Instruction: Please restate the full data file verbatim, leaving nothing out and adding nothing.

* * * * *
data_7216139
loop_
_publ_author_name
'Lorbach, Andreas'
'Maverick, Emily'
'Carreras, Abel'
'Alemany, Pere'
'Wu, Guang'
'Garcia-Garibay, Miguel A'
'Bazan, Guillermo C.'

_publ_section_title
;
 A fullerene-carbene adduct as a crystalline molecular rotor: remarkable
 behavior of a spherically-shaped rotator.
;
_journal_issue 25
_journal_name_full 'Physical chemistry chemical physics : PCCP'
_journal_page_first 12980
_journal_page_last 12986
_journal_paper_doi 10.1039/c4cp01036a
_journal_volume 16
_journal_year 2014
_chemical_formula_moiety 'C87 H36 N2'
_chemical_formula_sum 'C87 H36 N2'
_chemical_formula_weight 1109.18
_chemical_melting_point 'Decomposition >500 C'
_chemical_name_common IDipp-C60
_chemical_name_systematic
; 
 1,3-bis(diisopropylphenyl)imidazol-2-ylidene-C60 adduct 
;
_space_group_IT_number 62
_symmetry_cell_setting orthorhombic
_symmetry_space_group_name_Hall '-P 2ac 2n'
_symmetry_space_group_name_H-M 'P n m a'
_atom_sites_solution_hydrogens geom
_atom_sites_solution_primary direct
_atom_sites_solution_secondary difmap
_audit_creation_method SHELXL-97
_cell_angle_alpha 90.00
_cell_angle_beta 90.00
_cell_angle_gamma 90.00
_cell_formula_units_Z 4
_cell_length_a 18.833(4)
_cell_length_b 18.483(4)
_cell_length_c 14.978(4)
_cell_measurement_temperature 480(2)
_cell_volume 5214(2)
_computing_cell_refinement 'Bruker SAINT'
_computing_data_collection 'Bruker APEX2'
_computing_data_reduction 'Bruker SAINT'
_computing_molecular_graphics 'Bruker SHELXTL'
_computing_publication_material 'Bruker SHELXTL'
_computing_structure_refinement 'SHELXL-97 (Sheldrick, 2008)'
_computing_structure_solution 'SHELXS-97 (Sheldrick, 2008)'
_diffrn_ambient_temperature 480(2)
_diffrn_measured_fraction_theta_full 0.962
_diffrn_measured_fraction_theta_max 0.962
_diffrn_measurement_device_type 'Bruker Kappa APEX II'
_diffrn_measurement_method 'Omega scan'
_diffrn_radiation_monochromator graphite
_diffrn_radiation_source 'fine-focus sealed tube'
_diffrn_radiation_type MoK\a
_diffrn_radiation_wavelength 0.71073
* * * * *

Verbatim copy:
data_7216139
loop_
_publ_author_name
'Lorbach, Andreas'
'Maverick, Emily'
'Carreras, Abel'
'Alemany, Pere'
'Wu, Guang'
'Garcia-Garibay, Miguel A'
'Bazan, Guillermo C.'

_publ_section_title
;
 A fullerene-carbene adduct as a crystalline molecular rotor: remarkable
 behavior of a spherically-shaped rotator.
;
_journal_issue 25
_journal_name_full 'Physical chemistry chemical physics : PCCP'
_journal_page_first 12980
_journal_page_last 12986
_journal_paper_doi 10.1039/c4cp01036a
_journal_volume 16
_journal_year 2014
_chemical_formula_moiety 'C87 H36 N2'
_chemical_formula_sum 'C87 H36 N2'
_chemical_formula_weight 1109.18
_chemical_melting_point 'Decomposition >500 C'
_chemical_name_common IDipp-C60
_chemical_name_systematic
; 
 1,3-bis(diisopropylphenyl)imidazol-2-ylidene-C60 adduct 
;
_space_group_IT_number 62
_symmetry_cell_setting orthorhombic
_symmetry_space_group_name_Hall '-P 2ac 2n'
_symmetry_space_group_name_H-M 'P n m a'
_atom_sites_solution_hydrogens geom
_atom_sites_solution_primary direct
_atom_sites_solution_secondary difmap
_audit_creation_method SHELXL-97
_cell_angle_alpha 90.00
_cell_angle_beta 90.00
_cell_angle_gamma 90.00
_cell_formula_units_Z 4
_cell_length_a 18.833(4)
_cell_length_b 18.483(4)
_cell_length_c 14.978(4)
_cell_measurement_temperature 480(2)
_cell_volume 5214(2)
_computing_cell_refinement 'Bruker SAINT'
_computing_data_collection 'Bruker APEX2'
_computing_data_reduction 'Bruker SAINT'
_computing_molecular_graphics 'Bruker SHELXTL'
_computing_publication_material 'Bruker SHELXTL'
_computing_structure_refinement 'SHELXL-97 (Sheldrick, 2008)'
_computing_structure_solution 'SHELXS-97 (Sheldrick, 2008)'
_diffrn_ambient_temperature 480(2)
_diffrn_measured_fraction_theta_full 0.962
_diffrn_measured_fraction_theta_max 0.962
_diffrn_measurement_device_type 'Bruker Kappa APEX II'
_diffrn_measurement_method 'Omega scan'
_diffrn_radiation_monochromator graphite
_diffrn_radiation_source 'fine-focus sealed tube'
_diffrn_radiation_type MoK\a
_diffrn_radiation_wavelength 0.71073